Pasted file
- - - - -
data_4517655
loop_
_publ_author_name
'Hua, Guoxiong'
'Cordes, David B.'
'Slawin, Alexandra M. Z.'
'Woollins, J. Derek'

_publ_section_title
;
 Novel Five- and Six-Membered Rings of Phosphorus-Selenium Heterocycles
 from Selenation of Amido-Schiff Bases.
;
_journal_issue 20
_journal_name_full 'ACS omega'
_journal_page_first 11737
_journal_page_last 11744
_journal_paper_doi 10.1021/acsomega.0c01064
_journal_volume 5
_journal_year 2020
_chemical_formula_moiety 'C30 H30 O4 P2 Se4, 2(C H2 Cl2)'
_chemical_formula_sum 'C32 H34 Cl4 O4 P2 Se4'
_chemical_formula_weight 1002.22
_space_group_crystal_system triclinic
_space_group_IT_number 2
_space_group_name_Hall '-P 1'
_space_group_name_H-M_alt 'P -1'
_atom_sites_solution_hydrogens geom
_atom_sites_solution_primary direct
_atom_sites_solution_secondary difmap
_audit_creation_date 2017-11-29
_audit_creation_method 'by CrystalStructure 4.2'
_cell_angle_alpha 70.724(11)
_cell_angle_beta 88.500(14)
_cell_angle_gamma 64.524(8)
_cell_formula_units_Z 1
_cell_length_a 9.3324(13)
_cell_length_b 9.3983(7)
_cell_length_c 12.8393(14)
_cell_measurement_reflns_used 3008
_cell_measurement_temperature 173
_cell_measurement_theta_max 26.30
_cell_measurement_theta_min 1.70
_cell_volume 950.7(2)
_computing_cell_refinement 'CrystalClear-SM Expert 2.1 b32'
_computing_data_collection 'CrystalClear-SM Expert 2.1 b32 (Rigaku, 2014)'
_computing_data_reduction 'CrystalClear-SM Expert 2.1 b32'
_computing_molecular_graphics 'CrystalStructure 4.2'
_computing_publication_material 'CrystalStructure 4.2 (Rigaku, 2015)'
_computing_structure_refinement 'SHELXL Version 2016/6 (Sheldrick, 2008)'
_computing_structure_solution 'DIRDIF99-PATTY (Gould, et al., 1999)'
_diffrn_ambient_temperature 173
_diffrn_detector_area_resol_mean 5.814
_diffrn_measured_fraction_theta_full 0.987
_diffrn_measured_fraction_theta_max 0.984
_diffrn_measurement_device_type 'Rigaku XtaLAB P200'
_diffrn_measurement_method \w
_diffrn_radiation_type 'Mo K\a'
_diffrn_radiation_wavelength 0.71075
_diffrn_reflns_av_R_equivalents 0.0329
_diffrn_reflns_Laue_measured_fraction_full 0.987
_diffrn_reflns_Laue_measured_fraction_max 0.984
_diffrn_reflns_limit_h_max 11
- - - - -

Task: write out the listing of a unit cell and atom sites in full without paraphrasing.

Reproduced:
data_4517655
loop_
_publ_author_name
'Hua, Guoxiong'
'Cordes, David B.'
'Slawin, Alexandra M. Z.'
'Woollins, J. Derek'

_publ_section_title
;
 Novel Five- and Six-Membered Rings of Phosphorus-Selenium Heterocycles
 from Selenation of Amido-Schiff Bases.
;
_journal_issue 20
_journal_name_full 'ACS omega'
_journal_page_first 11737
_journal_page_last 11744
_journal_paper_doi 10.1021/acsomega.0c01064
_journal_volume 5
_journal_year 2020
_chemical_formula_moiety 'C30 H30 O4 P2 Se4, 2(C H2 Cl2)'
_chemical_formula_sum 'C32 H34 Cl4 O4 P2 Se4'
_chemical_formula_weight 1002.22
_space_group_crystal_system triclinic
_space_group_IT_number 2
_space_group_name_Hall '-P 1'
_space_group_name_H-M_alt 'P -1'
_atom_sites_solution_hydrogens geom
_atom_sites_solution_primary direct
_atom_sites_solution_secondary difmap
_audit_creation_date 2017-11-29
_audit_creation_method 'by CrystalStructure 4.2'
_cell_angle_alpha 70.724(11)
_cell_angle_beta 88.500(14)
_cell_angle_gamma 64.524(8)
_cell_formula_units_Z 1
_cell_length_a 9.3324(13)
_cell_length_b 9.3983(7)
_cell_length_c 12.8393(14)
_cell_measurement_reflns_used 3008
_cell_measurement_temperature 173
_cell_measurement_theta_max 26.30
_cell_measurement_theta_min 1.70
_cell_volume 950.7(2)
_computing_cell_refinement 'CrystalClear-SM Expert 2.1 b32'
_computing_data_collection 'CrystalClear-SM Expert 2.1 b32 (Rigaku, 2014)'
_computing_data_reduction 'CrystalClear-SM Expert 2.1 b32'
_computing_molecular_graphics 'CrystalStructure 4.2'
_computing_publication_material 'CrystalStructure 4.2 (Rigaku, 2015)'
_computing_structure_refinement 'SHELXL Version 2016/6 (Sheldrick, 2008)'
_computing_structure_solution 'DIRDIF99-PATTY (Gould, et al., 1999)'
_diffrn_ambient_temperature 173
_diffrn_detector_area_resol_mean 5.814
_diffrn_measured_fraction_theta_full 0.987
_diffrn_measured_fraction_theta_max 0.984
_diffrn_measurement_device_type 'Rigaku XtaLAB P200'
_diffrn_measurement_method \w
_diffrn_radiation_type 'Mo K\a'
_diffrn_radiation_wavelength 0.71075
_diffrn_reflns_av_R_equivalents 0.0329
_diffrn_reflns_Laue_measured_fraction_full 0.987
_diffrn_reflns_Laue_measured_fraction_max 0.984
_diffrn_reflns_limit_h_max 11